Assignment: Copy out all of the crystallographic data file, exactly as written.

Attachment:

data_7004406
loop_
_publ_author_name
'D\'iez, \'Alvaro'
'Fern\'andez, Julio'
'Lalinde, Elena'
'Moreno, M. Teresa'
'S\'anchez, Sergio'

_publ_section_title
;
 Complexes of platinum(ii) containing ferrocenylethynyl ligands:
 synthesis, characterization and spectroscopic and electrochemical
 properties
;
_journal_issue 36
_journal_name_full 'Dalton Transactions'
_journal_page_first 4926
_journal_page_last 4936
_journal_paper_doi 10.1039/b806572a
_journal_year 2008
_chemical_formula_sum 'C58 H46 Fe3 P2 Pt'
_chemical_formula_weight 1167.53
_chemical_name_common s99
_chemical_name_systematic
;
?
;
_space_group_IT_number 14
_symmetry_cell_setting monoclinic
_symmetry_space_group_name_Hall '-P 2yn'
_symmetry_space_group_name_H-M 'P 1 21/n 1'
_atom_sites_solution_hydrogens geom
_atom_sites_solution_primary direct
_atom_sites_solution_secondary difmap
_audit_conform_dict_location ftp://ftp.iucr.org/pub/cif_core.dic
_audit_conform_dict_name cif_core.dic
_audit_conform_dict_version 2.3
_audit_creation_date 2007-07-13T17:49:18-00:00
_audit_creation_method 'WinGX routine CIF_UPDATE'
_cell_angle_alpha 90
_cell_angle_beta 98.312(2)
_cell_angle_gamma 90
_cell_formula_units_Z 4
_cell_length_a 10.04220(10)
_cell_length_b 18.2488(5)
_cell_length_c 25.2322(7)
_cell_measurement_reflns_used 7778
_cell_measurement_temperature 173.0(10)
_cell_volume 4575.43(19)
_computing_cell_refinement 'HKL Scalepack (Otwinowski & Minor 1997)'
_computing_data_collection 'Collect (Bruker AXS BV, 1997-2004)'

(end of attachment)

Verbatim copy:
data_7004406
loop_
_publ_author_name
'D\'iez, \'Alvaro'
'Fern\'andez, Julio'
'Lalinde, Elena'
'Moreno, M. Teresa'
'S\'anchez, Sergio'

_publ_section_title
;
 Complexes of platinum(ii) containing ferrocenylethynyl ligands:
 synthesis, characterization and spectroscopic and electrochemical
 properties
;
_journal_issue 36
_journal_name_full 'Dalton Transactions'
_journal_page_first 4926
_journal_page_last 4936
_journal_paper_doi 10.1039/b806572a
_journal_year 2008
_chemical_formula_sum 'C58 H46 Fe3 P2 Pt'
_chemical_formula_weight 1167.53
_chemical_name_common s99
_chemical_name_systematic
;
?
;
_space_group_IT_number 14
_symmetry_cell_setting monoclinic
_symmetry_space_group_name_Hall '-P 2yn'
_symmetry_space_group_name_H-M 'P 1 21/n 1'
_atom_sites_solution_hydrogens geom
_atom_sites_solution_primary direct
_atom_sites_solution_secondary difmap
_audit_conform_dict_location ftp://ftp.iucr.org/pub/cif_core.dic
_audit_conform_dict_name cif_core.dic
_audit_conform_dict_version 2.3
_audit_creation_date 2007-07-13T17:49:18-00:00
_audit_creation_method 'WinGX routine CIF_UPDATE'
_cell_angle_alpha 90
_cell_angle_beta 98.312(2)
_cell_angle_gamma 90
_cell_formula_units_Z 4
_cell_length_a 10.04220(10)
_cell_length_b 18.2488(5)
_cell_length_c 25.2322(7)
_cell_measurement_reflns_used 7778
_cell_measurement_temperature 173.0(10)
_cell_volume 4575.43(19)
_computing_cell_refinement 'HKL Scalepack (Otwinowski & Minor 1997)'
_computing_data_collection 'Collect (Bruker AXS BV, 1997-2004)'